Asset Protection Strategies for Real Estate | How to Protect Your Assets From Creditors and Lawsuits

In this episode of Daily Wisdom, Attorney Chris Berry discusses how to protect your assets from Creditors, Lawsuits, and Long-term care costs.

Estate Attorney and Advisor Chris Berry of Castle Wealth Group answers questions on retirement and estate planning every Wednesday at 1pm. Register via this link or give our office a call at 844-885-4200.

Castle Wealth Group and Christopher Berry help families with estate planning, elder law, retirement planning, and tax planning from their offices in Brighton, Ann Arbor, Livonia, Bloomfield Hills, and Novi.

Castle Wealth Group helps families with their legal, financial, and tax planning for their retirement and legacy.

With the use of legal structures like revocable living trusts, Castle Trusts (asset protection trusts), Chris Berry and Castle Wealth Group can help your family plan, protect, and preserve what is important through their Retirement and Legacy Blueprint Process.


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Episode Transcript

Protecting Your Assets

Hi, this is Chris Berry with Castle Wealth Group. And today we’re going to talk about asset protection strategies for real estate. If you like this information, please make sure to like the video, subscribe, and turn on notifications so you know when more videos are coming,

Christopher Berry is a leading estate attorney and advisor in the area of retirement and legacy planning. He has been featured in publications, such as Forbes, Kiplinger’s, Crain’s Detroit and more. He’s the host of the weekly radio show and podcast The Chris Berry Show. He’s a national thought leader as it relates to retirement and legacy planning and as author of the Amazon best selling book, The Caregiver’s Legal Guide.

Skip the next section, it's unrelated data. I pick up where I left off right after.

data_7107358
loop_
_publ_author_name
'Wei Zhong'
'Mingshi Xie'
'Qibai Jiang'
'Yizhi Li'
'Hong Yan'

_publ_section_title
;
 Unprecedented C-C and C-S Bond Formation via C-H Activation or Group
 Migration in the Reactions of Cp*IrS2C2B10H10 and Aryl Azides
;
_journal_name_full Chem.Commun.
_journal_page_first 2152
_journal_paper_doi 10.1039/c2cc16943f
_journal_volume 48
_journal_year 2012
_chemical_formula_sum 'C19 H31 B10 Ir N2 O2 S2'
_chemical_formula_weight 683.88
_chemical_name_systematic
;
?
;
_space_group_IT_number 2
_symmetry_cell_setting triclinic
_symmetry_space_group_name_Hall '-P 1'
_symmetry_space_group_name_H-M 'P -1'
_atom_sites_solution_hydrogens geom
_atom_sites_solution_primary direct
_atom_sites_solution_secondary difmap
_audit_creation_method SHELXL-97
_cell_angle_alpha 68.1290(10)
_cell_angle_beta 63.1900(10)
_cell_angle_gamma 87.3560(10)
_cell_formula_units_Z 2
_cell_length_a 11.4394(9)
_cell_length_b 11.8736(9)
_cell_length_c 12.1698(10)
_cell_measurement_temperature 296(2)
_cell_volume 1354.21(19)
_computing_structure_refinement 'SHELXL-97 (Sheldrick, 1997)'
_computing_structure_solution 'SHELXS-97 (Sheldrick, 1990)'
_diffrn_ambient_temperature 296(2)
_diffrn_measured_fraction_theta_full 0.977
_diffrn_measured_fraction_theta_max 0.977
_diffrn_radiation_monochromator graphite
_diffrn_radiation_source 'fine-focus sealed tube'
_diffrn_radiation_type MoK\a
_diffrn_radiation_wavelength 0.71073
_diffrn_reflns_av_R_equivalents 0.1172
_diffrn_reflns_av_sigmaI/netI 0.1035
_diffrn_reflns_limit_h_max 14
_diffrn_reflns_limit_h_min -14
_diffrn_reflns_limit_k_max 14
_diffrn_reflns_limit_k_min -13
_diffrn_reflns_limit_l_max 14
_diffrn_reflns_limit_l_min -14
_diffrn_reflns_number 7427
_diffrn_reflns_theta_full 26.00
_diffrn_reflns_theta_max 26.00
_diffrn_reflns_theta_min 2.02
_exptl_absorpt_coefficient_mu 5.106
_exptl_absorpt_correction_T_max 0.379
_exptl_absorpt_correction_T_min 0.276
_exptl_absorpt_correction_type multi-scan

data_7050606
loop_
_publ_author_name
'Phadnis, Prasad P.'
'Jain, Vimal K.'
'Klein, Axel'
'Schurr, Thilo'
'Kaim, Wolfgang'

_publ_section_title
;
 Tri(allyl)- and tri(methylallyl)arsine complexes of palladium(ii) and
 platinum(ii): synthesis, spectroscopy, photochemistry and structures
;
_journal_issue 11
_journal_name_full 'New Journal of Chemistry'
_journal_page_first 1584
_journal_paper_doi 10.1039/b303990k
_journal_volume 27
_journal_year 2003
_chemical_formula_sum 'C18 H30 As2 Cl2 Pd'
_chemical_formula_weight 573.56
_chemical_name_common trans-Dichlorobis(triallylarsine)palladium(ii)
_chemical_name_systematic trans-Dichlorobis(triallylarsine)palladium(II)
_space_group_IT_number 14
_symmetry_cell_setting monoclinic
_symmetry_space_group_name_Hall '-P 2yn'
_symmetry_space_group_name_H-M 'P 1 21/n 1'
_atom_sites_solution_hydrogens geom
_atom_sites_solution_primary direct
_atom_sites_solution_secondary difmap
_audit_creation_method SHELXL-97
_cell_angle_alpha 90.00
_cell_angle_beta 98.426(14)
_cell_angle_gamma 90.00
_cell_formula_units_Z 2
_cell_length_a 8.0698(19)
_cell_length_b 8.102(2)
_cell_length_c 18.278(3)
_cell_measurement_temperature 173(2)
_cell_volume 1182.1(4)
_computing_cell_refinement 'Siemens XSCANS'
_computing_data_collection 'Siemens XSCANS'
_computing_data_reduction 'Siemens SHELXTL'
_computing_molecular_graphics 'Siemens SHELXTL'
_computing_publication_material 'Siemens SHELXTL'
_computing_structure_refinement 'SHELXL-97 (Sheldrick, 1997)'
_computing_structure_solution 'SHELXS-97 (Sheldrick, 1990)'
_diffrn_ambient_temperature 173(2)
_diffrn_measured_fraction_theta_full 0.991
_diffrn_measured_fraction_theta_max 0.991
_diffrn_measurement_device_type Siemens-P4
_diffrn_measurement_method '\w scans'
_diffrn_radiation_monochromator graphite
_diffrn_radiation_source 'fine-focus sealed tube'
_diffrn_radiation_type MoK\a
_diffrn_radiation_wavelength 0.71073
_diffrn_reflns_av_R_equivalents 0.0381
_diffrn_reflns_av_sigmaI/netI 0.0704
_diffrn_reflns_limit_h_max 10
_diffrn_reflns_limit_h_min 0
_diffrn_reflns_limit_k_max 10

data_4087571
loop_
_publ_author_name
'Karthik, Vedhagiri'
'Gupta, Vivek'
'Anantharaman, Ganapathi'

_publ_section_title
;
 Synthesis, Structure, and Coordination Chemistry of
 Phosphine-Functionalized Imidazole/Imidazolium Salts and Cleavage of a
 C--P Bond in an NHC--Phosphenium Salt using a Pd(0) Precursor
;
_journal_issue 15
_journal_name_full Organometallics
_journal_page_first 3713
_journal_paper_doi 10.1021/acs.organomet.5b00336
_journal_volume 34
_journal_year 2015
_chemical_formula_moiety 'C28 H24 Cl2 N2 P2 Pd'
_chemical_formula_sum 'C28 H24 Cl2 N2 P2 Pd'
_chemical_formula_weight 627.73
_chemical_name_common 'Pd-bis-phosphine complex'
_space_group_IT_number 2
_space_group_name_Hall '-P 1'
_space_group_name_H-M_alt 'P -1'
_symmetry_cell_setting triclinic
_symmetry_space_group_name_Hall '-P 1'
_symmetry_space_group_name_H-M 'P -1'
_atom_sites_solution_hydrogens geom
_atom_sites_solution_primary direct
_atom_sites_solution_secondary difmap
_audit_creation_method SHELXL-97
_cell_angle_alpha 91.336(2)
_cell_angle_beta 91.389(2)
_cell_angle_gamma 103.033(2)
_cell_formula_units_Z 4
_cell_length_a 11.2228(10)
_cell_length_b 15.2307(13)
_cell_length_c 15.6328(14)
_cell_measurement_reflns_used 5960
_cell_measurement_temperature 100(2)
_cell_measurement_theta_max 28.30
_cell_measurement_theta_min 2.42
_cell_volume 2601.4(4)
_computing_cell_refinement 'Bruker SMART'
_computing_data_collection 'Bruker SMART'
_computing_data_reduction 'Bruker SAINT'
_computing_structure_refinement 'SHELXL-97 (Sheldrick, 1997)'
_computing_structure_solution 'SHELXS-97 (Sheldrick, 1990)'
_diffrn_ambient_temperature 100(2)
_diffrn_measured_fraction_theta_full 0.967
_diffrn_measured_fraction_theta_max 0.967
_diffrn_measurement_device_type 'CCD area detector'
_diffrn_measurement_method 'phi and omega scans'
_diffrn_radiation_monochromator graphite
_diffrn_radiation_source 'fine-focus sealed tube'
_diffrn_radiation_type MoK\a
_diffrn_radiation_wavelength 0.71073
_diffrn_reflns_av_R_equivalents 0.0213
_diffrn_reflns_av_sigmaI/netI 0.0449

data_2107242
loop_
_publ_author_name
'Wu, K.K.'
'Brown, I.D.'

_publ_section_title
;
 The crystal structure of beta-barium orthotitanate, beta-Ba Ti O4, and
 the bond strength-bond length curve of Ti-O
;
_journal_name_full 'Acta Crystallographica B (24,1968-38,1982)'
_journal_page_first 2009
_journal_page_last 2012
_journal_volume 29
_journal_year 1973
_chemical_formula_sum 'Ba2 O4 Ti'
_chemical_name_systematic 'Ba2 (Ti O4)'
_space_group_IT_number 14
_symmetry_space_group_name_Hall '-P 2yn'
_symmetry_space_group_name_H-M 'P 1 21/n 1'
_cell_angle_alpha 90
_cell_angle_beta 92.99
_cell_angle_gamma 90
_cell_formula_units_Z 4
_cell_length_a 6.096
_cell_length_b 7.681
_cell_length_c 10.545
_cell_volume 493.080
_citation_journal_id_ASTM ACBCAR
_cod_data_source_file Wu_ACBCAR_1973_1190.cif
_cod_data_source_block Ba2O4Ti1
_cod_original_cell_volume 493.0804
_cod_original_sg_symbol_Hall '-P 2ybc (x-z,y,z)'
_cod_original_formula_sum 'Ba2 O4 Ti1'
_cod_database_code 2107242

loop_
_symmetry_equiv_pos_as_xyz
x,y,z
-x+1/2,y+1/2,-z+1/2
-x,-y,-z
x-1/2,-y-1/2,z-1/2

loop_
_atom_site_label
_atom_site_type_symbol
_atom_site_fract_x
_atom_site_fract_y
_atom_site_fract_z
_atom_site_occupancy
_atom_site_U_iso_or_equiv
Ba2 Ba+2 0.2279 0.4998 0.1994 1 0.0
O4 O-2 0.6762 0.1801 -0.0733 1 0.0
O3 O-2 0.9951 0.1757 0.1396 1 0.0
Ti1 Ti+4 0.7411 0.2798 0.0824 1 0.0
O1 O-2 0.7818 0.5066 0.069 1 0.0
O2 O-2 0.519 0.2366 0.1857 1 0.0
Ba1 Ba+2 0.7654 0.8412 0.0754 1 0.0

So today we’re going to talk about asset protection, and asset protection can take many different forms, but specifically we’re going to talk about asset protection strategies for real estate. And one big difference we need to highlight is the difference between your primary residence versus second, third, fourth rentals, et cetera, other pieces of real estate, because the rules around a primary residence are different than the rules around any other piece of real estate. As it relates to taxes, as it relates to long-term care cost protection, Medicaid spend down, as it relates to asset protection. For example, your primary residence, if you own it as a married couple can be protected if one of you were to be sued. That’s called tenancy by the entireties. It’s a special type of asset protection the state of Michigan has given, and if you’re in a different state you have to double check with your state.

But the state of Michigan has given to married couples where if one spouse is sued, the home remains protected. Now, if both spouses are sued for whatever reason the home is not protected. And also for Medicaid or nursing home spend down, they can place a lien on the home. It’s called a state recovery. Even if you hold it as a married couple. So we still need to take into account asset protection strategies for the primary piece of real estate. And we’ll get back to that. Now let’s talk about other pieces of real estate, whether it’s a rental, whether it’s that property up North, whether it’s that property you have on a Lake, that Lake house. A lot of my clients are concerned about the liability that this can raise. And so we can look at it from an insurance standpoint, you could have renter’s insurance, you could have umbrella policies, both of those make a lot of sense, but understand those are just sandbags you’re building against potential liability.